As far as volcanology, by the early 1840's, there was a volcanic observatory operating in Italy, and Humboldt (who had the ocean current named after him) had been studying earth sciences for over 40 years. Seismic activity, gas emissions, and ground deformity before and during eruptions were all known by then, thanks to written eyewitness accounts, including Pliny the Younger's account of the famous Vesuvius eruption in the year 79. So there was some degree of predictability, at least enough to recognize signs that had been seen before, and to know that danger might be coming. We still don't have eruption predictions completely down pat, even after 140 years of operations by the USGS.

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    1. Thanks for the history lesson. :) We learned while we were there that historians believe that the earliest settlers arrived around the year 400, which is just incredible. Still, if I had lived in the 1800s, you wouldn't have been able to convince me to hop on a boat and sail 2,500 miles across the open ocean to some tiny little island. LOL

      Ellie

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    2. Anonymous4/28/2018

      Sailing was a common form of transportation back then. My great-grandfather sailed many an open ocean in the 1800's as a merchant seaman. Maybe it felt the same as hopping on a plane feels today?

      Of course, there was no Panama Canal in the 1800's, so trips around the tip of South America or through any of its narrow passages were...proceed at your own risk. My great-grandfather was supposedly shipwrecked or somehow stranded near the tip of Africa and picked up by another ship, or so the family legend goes.

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  2. Ellie you looked cute as a child. Thanks for sharing the pictures with use.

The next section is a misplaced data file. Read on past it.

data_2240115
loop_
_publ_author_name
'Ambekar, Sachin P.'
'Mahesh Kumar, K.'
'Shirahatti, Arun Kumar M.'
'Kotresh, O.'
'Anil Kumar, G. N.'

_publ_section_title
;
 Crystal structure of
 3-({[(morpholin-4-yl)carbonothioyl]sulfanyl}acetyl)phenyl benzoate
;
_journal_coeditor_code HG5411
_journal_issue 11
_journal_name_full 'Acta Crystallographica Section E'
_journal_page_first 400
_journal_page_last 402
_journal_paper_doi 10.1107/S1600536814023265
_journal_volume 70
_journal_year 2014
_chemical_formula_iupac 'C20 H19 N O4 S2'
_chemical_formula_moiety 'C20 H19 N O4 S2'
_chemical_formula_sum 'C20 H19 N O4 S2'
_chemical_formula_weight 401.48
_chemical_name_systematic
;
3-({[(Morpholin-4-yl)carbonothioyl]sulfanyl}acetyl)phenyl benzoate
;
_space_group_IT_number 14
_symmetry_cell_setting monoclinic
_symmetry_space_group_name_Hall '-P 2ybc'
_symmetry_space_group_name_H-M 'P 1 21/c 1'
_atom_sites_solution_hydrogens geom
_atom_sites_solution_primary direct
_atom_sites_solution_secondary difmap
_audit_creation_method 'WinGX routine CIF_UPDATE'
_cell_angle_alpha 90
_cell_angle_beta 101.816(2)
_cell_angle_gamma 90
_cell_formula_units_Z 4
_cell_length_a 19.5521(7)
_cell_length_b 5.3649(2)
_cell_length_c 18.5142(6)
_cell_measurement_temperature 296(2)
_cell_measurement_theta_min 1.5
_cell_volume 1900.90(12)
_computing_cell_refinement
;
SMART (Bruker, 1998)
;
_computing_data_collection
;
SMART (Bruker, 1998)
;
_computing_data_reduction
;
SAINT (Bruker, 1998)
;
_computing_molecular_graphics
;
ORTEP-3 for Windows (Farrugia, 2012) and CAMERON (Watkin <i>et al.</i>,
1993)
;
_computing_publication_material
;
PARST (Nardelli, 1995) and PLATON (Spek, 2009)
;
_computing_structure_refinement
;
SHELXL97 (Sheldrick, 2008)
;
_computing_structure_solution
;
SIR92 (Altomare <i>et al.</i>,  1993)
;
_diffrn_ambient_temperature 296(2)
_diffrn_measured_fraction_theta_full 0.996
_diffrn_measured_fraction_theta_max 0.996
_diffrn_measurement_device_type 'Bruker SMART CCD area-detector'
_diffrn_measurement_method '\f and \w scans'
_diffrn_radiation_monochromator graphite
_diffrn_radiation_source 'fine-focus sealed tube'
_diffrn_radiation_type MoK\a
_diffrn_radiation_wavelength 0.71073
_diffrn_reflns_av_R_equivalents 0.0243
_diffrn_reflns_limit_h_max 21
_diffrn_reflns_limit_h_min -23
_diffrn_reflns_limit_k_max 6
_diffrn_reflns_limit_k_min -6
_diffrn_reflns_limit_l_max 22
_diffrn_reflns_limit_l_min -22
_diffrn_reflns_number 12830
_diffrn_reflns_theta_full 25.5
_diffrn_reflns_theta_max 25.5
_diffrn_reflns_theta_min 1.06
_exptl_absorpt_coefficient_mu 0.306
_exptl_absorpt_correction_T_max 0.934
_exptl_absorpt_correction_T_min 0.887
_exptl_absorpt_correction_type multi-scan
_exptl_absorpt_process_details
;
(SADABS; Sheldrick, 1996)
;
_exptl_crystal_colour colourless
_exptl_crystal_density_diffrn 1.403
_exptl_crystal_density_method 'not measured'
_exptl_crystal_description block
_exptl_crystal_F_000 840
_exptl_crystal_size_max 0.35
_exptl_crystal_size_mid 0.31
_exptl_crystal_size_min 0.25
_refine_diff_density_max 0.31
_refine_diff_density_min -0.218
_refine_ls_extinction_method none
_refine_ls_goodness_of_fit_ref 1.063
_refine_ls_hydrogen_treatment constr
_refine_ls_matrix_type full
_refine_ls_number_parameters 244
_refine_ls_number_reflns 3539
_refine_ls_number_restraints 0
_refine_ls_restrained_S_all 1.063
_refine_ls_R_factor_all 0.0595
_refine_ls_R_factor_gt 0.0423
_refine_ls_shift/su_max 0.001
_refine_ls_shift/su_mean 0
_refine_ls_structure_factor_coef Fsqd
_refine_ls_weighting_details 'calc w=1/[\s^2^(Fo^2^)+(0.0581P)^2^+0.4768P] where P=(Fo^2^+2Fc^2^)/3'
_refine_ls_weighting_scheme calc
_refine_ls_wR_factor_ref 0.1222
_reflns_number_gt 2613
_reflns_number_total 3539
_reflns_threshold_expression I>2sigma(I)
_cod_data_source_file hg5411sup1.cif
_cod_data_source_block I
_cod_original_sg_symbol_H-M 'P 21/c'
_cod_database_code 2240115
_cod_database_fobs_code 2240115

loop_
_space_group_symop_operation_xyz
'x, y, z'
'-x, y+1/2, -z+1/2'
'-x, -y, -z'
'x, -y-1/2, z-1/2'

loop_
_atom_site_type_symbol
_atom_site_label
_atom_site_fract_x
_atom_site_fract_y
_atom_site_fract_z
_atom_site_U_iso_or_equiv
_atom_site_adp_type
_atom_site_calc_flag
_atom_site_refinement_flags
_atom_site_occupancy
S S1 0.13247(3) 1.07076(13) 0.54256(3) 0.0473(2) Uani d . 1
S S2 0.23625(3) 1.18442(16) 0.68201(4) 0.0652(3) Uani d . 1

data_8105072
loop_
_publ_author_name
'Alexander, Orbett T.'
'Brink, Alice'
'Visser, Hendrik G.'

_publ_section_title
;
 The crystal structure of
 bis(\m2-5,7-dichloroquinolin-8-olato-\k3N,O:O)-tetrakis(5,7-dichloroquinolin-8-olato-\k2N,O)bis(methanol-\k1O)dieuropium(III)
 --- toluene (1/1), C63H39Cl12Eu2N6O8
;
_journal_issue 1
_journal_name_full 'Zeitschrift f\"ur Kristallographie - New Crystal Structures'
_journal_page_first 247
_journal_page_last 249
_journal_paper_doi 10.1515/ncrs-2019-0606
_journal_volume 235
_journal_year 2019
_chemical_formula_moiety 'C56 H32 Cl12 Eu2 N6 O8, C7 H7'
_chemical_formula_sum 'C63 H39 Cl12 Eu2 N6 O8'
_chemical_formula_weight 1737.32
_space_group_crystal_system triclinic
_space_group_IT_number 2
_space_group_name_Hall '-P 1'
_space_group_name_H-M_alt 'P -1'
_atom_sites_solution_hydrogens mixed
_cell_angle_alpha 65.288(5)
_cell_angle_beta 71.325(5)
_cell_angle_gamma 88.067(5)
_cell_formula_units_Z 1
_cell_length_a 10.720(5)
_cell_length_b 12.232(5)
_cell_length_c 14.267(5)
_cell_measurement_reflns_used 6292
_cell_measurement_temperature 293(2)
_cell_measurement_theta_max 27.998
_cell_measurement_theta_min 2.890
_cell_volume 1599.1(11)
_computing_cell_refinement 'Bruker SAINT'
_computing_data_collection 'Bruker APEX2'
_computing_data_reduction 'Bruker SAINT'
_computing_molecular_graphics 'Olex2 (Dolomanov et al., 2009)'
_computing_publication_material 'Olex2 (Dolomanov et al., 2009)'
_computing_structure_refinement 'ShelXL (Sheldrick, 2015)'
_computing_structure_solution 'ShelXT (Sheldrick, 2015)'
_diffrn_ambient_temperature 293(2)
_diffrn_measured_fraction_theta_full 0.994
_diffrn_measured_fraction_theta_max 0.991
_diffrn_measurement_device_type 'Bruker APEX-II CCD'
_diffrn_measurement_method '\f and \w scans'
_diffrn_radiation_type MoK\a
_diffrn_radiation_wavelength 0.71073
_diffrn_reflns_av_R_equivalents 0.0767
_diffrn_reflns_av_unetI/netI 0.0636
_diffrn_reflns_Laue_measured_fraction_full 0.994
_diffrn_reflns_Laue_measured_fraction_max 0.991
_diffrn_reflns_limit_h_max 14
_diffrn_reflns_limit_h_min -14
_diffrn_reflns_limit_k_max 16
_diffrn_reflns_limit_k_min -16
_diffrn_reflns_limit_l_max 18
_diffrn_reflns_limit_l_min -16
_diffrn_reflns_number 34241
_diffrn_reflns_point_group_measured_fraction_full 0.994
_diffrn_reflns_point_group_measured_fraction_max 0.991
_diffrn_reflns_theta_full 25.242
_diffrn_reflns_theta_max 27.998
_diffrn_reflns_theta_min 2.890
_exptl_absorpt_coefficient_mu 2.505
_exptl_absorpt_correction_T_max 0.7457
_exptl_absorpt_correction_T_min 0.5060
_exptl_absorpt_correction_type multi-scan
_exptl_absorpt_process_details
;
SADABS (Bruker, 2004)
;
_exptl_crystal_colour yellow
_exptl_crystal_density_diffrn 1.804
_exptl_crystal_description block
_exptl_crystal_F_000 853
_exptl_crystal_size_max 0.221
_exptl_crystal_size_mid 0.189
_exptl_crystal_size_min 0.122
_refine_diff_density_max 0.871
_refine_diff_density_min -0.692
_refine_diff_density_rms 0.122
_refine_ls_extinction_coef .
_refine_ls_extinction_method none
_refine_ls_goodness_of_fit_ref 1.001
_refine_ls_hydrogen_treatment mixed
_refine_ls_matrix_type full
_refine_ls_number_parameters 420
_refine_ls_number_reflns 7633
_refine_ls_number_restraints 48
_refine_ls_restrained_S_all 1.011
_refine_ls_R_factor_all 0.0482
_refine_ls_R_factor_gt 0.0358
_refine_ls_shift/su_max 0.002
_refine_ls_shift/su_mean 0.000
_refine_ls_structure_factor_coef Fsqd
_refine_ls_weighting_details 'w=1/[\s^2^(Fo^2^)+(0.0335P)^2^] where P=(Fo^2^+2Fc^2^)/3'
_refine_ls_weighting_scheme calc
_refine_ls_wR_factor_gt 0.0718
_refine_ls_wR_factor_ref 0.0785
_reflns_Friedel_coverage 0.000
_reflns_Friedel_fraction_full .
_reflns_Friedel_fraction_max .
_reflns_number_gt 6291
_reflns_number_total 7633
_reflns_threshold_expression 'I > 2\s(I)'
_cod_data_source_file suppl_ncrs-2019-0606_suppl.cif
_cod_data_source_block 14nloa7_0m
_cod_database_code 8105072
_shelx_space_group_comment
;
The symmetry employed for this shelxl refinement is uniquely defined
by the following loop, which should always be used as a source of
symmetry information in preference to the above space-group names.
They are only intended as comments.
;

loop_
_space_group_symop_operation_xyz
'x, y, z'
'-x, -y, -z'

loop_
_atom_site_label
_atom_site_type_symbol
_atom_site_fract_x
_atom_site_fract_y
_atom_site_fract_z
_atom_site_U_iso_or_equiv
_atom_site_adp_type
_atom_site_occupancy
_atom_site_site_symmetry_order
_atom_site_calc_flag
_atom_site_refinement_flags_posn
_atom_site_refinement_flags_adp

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    1. Thanks! It's my pleasure.

      Ellie

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  3. Anonymous4/28/2018

    The nighttime view was sure worth the return trip, it's a amazing...Jane

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  4. That picture of the caldera in the dark is just amazing! And I love the old pictures you added to the post-- how fun that you got to go back and explore as an adult. 😊

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    1. Thank you, Alicia. Glad you enjoyed the post. :)

      Ellie

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  5. I’m with you Ellie- I would not have taken the trip had I lived in the 1800’s! I just flew to Maui and spent 2 weeks visiting my son. I hope to visit the Big Island some day. My favorite part was whale watching. Went on a raft with Captain Kiwi and we spent some time watching a mother and her baby. God has given us so many beautiful places and creatures. Thank you Ellie for sharing your trips with us.

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    1. Amen, Dawn! God sure has given us a lot of beautiful places to visit and creatures to admire. That's fun that your son lives in Maui, although I'm sure you miss him quite a bit.

      Ellie

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  6. Ellie, Ellie, Ellie. It's FOREGO, not FORGO. Those journalism skills strike again......

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    1. Anonymous5/04/2018

      Kitty,
      Oh how easy it is to criticize! Looks like you owe Ellie an apology since, in fact, you were mistaken. It is very rude of you to make a derogatory statement about her skills when you can just point out a mistake when it actually occurs. I'm sure you make written mistakes too. This is clear from the fact that all three of your "sentences" are incomplete.

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  7. You might want to look into that one again. :)
    https://writingexplained.org/forgo-or-forego-difference

    Ellie

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    1. Anonymous5/04/2018

      Thank you, Ellie, I just learned something!